No single system or process is powerful enough, in isolation, to eliminate drug diversion or cure substance-use disorders, but by utilizing the following three tactics in combination — mental health screening, AI technology, and peer support — healthcare organizations can mitigate risk much earlier than they would otherwise:
- Mental Health and SUD Screening: Employee screening tools from organizations such as the American Foundation for Suicide Prevention can help healthcare organizations and individuals increase awareness of escalating behavioral health issues — including SUDs — before they become impossible to ignore. To encourage nurses to engage with these tools, and answer questions honestly, employers can emphasize the confidentiality of the screening processes.
- Technology: Advances in AI and machine learning have led to the development of sophisticated analytics tools that can process and synthesize data from multiple sources (police reports, pain-scale ratings, employee timecards), and alert clinical supervisors to behavior that’s correlated with drug diversion. What makes AI-based software better than analytics-based software used a decade ago is that AI constantly absorbs new information and gets smarter at detecting patterns of behavior associated with diversion – leading to earlier red-flag alerts and interventions. Notably, a retrospective study published by the American Journal of Health-System Pharmacy revealed that advanced analytics and machine learning technologies detected known diversion cases an average of 160 days faster than existing, non-machine learning detection methods. Additionally, the machine learning model demonstrated 96.3% accuracy.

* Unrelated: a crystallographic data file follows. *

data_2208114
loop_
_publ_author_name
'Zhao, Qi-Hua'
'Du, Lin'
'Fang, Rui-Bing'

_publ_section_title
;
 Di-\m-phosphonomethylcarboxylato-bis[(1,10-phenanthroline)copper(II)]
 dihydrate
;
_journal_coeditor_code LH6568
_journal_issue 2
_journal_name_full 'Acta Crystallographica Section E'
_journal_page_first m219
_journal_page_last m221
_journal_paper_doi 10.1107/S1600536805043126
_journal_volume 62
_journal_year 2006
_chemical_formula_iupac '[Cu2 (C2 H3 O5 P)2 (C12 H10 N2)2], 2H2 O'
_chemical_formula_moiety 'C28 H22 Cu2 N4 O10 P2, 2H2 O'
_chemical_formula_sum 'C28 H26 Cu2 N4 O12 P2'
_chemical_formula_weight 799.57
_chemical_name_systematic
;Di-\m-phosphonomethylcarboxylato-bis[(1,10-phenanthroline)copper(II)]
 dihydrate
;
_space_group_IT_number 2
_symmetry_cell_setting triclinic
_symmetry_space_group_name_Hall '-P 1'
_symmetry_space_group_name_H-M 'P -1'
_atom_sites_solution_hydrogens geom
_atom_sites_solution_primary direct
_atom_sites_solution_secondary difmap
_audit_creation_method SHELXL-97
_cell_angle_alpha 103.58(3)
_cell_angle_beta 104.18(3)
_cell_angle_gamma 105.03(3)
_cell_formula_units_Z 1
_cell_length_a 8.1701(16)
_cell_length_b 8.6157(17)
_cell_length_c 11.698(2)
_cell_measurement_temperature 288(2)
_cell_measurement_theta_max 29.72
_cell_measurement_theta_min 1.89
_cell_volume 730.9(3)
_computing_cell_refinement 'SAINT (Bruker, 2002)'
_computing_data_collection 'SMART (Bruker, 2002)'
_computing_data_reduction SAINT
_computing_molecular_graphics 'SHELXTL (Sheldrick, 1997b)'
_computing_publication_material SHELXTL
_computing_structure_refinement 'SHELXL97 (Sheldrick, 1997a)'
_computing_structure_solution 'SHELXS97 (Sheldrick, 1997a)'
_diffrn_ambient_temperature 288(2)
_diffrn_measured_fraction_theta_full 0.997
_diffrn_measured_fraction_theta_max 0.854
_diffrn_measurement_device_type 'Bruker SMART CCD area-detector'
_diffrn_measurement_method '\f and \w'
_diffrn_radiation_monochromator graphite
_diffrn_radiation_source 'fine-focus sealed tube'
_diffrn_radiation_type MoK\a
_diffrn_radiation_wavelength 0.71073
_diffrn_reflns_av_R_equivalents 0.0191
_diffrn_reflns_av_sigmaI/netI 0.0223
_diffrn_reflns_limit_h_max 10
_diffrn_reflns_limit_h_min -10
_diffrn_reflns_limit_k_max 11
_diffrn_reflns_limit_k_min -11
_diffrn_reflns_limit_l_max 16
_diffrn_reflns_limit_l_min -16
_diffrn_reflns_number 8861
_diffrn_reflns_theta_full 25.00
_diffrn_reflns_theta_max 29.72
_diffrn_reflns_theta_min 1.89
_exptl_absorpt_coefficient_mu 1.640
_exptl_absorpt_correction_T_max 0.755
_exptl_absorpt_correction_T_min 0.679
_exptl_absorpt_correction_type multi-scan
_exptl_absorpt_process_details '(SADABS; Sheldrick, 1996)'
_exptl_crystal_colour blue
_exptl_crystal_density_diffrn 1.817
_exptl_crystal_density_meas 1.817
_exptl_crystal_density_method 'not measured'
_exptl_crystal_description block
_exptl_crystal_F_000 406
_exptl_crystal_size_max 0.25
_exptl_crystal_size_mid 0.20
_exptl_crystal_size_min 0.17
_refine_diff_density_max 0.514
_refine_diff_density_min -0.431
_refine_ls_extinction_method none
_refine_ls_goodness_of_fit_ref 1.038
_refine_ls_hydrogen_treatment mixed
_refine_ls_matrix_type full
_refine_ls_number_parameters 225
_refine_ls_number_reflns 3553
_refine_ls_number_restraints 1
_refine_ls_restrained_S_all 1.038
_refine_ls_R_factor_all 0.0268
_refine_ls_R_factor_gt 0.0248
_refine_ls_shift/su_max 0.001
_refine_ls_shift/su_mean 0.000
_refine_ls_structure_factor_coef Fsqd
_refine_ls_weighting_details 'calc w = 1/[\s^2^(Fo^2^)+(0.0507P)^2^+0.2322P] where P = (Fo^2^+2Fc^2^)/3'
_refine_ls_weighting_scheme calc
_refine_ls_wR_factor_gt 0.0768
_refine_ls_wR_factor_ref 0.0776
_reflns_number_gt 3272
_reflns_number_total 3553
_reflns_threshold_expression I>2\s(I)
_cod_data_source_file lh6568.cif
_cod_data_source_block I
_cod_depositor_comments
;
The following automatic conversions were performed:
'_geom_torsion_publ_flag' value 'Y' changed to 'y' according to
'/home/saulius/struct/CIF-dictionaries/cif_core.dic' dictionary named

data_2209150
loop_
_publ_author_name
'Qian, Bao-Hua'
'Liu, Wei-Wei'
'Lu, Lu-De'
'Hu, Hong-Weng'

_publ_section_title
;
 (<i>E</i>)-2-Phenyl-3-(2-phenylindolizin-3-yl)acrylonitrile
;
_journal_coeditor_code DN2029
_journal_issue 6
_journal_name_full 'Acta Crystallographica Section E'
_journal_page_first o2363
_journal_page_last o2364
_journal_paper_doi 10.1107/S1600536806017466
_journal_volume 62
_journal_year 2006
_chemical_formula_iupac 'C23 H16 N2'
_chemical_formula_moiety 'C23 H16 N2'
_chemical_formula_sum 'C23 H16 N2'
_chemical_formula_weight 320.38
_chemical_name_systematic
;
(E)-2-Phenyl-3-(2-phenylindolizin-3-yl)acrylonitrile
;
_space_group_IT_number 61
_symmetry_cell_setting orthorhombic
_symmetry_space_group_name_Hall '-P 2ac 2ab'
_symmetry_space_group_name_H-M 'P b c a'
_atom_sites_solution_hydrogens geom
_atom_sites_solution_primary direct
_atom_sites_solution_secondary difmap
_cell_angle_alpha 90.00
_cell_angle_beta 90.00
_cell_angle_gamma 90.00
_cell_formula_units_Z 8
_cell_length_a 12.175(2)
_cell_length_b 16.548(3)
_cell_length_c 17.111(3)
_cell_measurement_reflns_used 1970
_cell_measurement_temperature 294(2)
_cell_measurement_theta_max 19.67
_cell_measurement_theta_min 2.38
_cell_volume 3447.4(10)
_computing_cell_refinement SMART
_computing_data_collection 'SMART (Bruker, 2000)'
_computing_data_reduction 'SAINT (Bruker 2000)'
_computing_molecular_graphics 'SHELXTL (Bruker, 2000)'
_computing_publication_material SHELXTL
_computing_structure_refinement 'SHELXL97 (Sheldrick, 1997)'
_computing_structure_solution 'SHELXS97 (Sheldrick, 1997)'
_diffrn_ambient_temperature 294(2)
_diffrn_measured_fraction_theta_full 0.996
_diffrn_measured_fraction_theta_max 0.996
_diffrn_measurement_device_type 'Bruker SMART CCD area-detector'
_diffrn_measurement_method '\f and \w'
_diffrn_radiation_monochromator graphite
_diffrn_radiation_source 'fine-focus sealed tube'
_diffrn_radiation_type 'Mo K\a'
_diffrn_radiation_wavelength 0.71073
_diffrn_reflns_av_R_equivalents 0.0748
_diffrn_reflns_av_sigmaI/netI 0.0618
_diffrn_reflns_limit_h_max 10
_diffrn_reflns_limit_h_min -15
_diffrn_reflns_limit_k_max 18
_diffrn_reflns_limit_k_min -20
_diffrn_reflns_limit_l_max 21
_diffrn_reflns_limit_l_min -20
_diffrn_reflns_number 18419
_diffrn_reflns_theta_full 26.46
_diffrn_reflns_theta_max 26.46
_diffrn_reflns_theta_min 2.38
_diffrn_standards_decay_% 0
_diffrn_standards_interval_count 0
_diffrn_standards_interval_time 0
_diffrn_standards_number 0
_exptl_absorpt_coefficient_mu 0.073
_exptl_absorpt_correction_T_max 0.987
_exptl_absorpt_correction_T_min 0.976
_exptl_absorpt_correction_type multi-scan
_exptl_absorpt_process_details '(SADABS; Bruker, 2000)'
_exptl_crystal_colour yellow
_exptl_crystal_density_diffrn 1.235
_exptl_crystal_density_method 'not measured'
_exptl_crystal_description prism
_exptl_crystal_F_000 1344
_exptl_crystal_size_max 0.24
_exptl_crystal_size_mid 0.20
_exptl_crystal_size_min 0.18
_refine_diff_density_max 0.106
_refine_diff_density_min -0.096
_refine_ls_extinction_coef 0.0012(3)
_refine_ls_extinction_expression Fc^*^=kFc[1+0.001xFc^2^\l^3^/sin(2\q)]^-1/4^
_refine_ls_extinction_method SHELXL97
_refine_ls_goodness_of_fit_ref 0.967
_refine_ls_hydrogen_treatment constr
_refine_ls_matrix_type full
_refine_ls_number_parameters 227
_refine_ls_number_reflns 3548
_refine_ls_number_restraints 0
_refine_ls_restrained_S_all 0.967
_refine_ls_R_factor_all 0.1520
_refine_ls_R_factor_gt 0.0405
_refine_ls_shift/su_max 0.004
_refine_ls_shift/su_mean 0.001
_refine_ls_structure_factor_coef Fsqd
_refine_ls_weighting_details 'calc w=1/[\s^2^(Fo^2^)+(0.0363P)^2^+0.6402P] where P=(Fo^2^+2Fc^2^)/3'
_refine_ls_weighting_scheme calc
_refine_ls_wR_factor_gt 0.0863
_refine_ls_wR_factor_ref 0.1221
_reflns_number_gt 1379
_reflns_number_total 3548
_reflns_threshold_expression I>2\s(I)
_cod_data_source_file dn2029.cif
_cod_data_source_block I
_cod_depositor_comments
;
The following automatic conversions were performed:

- Peer Support: Finally, we need to make sure peer support groups like SPAN, which are staffed by nurses, are accessible to all who seek help. Nurses face so many unique challenges in their careers and barriers to recovery from SUDs that only their peers – men and women who have been in their shoes — can truly empathize with. Organizations like ours utilize a variety of support tools such as in-person or virtual group meetings, 1:1 counseling, webinars, etc. that empower nurses to seek help for SUDs and correlated behavioral health issues. Notably, these resources should be embedded into existing resources and teams whenever possible. For example, some organizations might not consider including a peer support specialist as part of a drug diversion team, but that’s a missed opportunity to offer nurses support when they need it most. When taking a multi-disciplinary approach to diversion, looking at preventive opportunities and ensuring that facilities provide that structure is critical.
These three strategies are critical to leveraging a more informed, compassionate approach to helping nurses address SUDs. By arming nurses with tools and support they need to do their jobs effectively, and recover from SUDs, healthcare employers can make a measurable impact in their communities.
Deborah Koivula, RN, BSN, CARN is the Outreach Coordinator for Statewide Peer Assistance for Nurses (SPAN) in New York, an affiliate of the New York State Nurses Association. She is also an advisory board member of HealthcareDiversion.org.